Deep pockets mean big-time investing for technology companies.

According to the most recent survey of tech company chief investment officers by Goldman Sachs, internet technology spending decreased slightly from the last reading in December 2017, when spending intent was the strongest on record. However, the June 2018 reading shows that spending intent remains at the third-highest level since Goldman began the survey in 2002 with an IT spending index reading of 80. IT spending is also well above the five-year average of 71. The IT capital spending index also ticked down slightly to 76, down from a record high of 86.5 in June 2017.

Source: Goldman Sachs
Source: Goldman Sachs

So where are the big players in technology spending all this money? According to Goldman, the top priorities are security, software as a service (SaaS), analytics and the private and public clouds. About 10.4% of CIOs planned to increase security spending, up from 10.1% at the previous reading. Second place went to SaaS, with 7.6% of CIOs planning to increase spending.

Source: Goldman Sachs
Source: Goldman Sachs

Here's a look at tech spending by the numbers.


When it comes to software spending, the big three come as little surprise. Leading the pack are Inc. (AMZN) and its Amazon Web Services platform, followed by Microsoft Corp. (MSFT) and its Azure product and Alphabet Inc. (GOOGL) , respectively.

Overall, Goldman said public cloud software adoption "remained relatively stable" in the first half of this year. Chief investment officers surveyed suggested they will continue to slow spending on virtualization, databases, operating systems and middleware, but will do so at a slower pace than in the recent past.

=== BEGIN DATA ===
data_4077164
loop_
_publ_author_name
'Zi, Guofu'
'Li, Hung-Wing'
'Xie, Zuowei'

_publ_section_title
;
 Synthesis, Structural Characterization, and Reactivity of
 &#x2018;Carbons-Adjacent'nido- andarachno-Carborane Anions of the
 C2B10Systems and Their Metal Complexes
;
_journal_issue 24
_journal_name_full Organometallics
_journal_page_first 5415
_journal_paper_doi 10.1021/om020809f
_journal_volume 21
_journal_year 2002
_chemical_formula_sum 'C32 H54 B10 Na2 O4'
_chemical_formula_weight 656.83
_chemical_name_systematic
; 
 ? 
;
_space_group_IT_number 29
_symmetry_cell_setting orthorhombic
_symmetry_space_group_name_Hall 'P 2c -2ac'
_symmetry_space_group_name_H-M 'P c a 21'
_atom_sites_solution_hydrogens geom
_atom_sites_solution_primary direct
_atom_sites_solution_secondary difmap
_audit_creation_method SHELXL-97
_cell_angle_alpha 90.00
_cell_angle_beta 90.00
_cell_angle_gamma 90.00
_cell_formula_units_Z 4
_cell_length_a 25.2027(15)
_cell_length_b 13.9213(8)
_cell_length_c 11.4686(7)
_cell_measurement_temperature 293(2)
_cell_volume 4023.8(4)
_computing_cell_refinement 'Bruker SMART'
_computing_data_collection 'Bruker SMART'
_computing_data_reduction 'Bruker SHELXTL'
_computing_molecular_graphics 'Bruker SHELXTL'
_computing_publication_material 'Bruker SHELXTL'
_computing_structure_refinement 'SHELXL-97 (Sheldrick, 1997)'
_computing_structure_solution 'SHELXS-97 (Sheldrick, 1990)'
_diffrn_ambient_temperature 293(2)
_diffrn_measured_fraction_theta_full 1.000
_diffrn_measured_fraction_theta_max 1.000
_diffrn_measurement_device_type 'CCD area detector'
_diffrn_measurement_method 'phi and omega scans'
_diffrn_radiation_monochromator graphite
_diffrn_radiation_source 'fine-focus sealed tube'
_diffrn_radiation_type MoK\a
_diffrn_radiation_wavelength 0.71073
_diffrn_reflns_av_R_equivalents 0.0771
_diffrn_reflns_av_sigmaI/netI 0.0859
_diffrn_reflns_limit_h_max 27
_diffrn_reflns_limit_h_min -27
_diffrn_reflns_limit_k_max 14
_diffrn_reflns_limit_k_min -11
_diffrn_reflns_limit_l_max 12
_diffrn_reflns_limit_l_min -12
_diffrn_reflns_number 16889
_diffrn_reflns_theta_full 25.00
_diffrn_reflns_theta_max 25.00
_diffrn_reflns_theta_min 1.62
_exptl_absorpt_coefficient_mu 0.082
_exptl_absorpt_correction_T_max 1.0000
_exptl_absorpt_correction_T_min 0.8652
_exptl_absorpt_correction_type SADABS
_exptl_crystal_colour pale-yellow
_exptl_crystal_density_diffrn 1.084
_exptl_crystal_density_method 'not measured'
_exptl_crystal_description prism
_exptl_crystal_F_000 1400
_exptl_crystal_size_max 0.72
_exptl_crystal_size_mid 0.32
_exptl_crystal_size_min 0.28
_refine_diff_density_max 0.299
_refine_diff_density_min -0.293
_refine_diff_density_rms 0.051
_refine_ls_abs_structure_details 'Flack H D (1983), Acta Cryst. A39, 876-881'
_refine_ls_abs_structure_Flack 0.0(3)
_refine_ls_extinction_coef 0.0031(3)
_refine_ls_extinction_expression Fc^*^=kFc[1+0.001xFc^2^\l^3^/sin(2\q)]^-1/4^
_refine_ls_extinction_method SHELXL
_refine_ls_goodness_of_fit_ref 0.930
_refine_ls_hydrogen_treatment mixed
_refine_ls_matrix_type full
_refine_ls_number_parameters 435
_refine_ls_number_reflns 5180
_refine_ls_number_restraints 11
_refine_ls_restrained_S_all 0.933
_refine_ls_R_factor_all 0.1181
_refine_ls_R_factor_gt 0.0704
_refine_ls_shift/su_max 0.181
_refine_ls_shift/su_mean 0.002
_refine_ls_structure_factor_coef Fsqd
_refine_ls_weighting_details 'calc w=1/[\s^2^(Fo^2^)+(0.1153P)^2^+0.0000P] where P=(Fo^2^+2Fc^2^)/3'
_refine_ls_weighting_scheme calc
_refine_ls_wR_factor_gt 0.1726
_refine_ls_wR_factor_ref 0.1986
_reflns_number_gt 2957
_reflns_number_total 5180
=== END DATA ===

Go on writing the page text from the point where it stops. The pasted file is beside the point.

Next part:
As far as business intelligence and analytics software is concerned, 48% of surveyed CIOs expressed that they foresee Microsoft growing the most in strategic importance. About 37% of CIOs said the same about Amazon Web Services and 33% about Tableau Software Inc. (DATA) . That shift in strategic leadership could be "to the detriment" of some legacy players including Oracle Corp. (ORCL) , SAP SE (SAP) and Teradata Corp. (TDC) , Goldman wrote.

Hardware & Networking

Goldman analysts found that storage spending expectations among the top tech firms decreased modestly throughout the first half of 2018, although personal computer spending expectations "strengthened meaningfully."

Specifically in networking, Cisco Corp. (CSCO) and F5 Networks Inc. (FFIV) gained significant market share, while Arris Ltd., Arista Tech, Dell EMC, Juniper Networks Inc. (JNPR) and Hewlett Packard Enterprise Co. (HPE) are expected to lose share as a result.

IT Services

Discretionary spending in IT remained strong, in line with previous readings. International Business Machines Corp. (IBM) led the pack in spending, but notable gainers included specialized digital engineering vendors like EPAM Systems Inc. (EPAM) , Luxoft Holding Inc. (LXFT) and Globant SA (GLOB) , plus some smaller Indian vendors, Goldman said.

Security Software

Goldman's findings suggest a "solid demand environment" for security software moving into the back half of the year. Endpoint, analytics and identity software remains "top of mind," while firewall spending intentions were "more robust" than Goldman expected.

Only 9% of tech CIOs said they plan to reduce appliance spending over the next three years. Goldman said that's good news for Microsoft, Cisco, Palo Alto Networks Inc. (PANW) and Fortinet Inc. (FTNT) as far as wallet share is concerned. Conversely, checkpoint Software Technologies Ltd. (CHKP) , Symantec Corp. (SYMC) and McAfee could lose out.

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